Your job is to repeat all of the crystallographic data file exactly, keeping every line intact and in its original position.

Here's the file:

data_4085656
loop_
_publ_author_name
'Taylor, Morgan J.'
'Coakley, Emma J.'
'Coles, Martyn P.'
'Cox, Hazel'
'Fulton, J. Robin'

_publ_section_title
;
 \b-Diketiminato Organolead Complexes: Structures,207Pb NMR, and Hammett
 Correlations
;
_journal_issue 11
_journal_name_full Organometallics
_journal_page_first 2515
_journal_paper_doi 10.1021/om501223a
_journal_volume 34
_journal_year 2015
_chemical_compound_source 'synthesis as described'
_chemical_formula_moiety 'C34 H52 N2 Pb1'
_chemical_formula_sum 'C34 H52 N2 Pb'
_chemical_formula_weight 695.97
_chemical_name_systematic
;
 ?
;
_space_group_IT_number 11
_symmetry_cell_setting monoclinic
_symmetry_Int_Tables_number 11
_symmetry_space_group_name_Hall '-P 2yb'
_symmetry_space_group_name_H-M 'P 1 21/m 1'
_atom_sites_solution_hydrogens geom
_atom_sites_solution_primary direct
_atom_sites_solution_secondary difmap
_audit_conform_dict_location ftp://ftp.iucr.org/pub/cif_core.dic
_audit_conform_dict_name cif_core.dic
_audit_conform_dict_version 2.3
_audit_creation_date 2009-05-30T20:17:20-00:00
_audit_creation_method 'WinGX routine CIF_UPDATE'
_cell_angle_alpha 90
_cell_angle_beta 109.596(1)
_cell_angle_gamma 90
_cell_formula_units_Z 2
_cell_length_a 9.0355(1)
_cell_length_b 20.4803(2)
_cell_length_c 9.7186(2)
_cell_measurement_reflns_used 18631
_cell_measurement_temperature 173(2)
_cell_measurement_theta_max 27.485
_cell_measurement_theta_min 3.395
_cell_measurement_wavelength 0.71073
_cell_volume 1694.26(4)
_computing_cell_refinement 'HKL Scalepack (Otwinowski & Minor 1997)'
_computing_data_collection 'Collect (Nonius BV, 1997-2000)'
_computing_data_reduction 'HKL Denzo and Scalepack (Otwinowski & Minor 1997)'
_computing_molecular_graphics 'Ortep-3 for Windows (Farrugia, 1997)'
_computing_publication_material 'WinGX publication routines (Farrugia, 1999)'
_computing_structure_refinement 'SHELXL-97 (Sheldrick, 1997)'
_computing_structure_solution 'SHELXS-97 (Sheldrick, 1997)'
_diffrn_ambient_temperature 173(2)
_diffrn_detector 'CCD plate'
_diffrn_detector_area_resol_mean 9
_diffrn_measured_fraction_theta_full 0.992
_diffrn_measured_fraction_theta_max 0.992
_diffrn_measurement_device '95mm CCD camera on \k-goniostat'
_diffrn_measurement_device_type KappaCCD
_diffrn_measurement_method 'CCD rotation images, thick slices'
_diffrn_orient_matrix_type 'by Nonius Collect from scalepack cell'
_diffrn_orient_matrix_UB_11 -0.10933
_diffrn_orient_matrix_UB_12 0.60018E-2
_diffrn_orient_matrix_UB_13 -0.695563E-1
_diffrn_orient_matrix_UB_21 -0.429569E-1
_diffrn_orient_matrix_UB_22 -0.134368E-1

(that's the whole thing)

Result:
data_4085656
loop_
_publ_author_name
'Taylor, Morgan J.'
'Coakley, Emma J.'
'Coles, Martyn P.'
'Cox, Hazel'
'Fulton, J. Robin'

_publ_section_title
;
 \b-Diketiminato Organolead Complexes: Structures,207Pb NMR, and Hammett
 Correlations
;
_journal_issue 11
_journal_name_full Organometallics
_journal_page_first 2515
_journal_paper_doi 10.1021/om501223a
_journal_volume 34
_journal_year 2015
_chemical_compound_source 'synthesis as described'
_chemical_formula_moiety 'C34 H52 N2 Pb1'
_chemical_formula_sum 'C34 H52 N2 Pb'
_chemical_formula_weight 695.97
_chemical_name_systematic
;
 ?
;
_space_group_IT_number 11
_symmetry_cell_setting monoclinic
_symmetry_Int_Tables_number 11
_symmetry_space_group_name_Hall '-P 2yb'
_symmetry_space_group_name_H-M 'P 1 21/m 1'
_atom_sites_solution_hydrogens geom
_atom_sites_solution_primary direct
_atom_sites_solution_secondary difmap
_audit_conform_dict_location ftp://ftp.iucr.org/pub/cif_core.dic
_audit_conform_dict_name cif_core.dic
_audit_conform_dict_version 2.3
_audit_creation_date 2009-05-30T20:17:20-00:00
_audit_creation_method 'WinGX routine CIF_UPDATE'
_cell_angle_alpha 90
_cell_angle_beta 109.596(1)
_cell_angle_gamma 90
_cell_formula_units_Z 2
_cell_length_a 9.0355(1)
_cell_length_b 20.4803(2)
_cell_length_c 9.7186(2)
_cell_measurement_reflns_used 18631
_cell_measurement_temperature 173(2)
_cell_measurement_theta_max 27.485
_cell_measurement_theta_min 3.395
_cell_measurement_wavelength 0.71073
_cell_volume 1694.26(4)
_computing_cell_refinement 'HKL Scalepack (Otwinowski & Minor 1997)'
_computing_data_collection 'Collect (Nonius BV, 1997-2000)'
_computing_data_reduction 'HKL Denzo and Scalepack (Otwinowski & Minor 1997)'
_computing_molecular_graphics 'Ortep-3 for Windows (Farrugia, 1997)'
_computing_publication_material 'WinGX publication routines (Farrugia, 1999)'
_computing_structure_refinement 'SHELXL-97 (Sheldrick, 1997)'
_computing_structure_solution 'SHELXS-97 (Sheldrick, 1997)'
_diffrn_ambient_temperature 173(2)
_diffrn_detector 'CCD plate'
_diffrn_detector_area_resol_mean 9
_diffrn_measured_fraction_theta_full 0.992
_diffrn_measured_fraction_theta_max 0.992
_diffrn_measurement_device '95mm CCD camera on \k-goniostat'
_diffrn_measurement_device_type KappaCCD
_diffrn_measurement_method 'CCD rotation images, thick slices'
_diffrn_orient_matrix_type 'by Nonius Collect from scalepack cell'
_diffrn_orient_matrix_UB_11 -0.10933
_diffrn_orient_matrix_UB_12 0.60018E-2
_diffrn_orient_matrix_UB_13 -0.695563E-1
_diffrn_orient_matrix_UB_21 -0.429569E-1
_diffrn_orient_matrix_UB_22 -0.134368E-1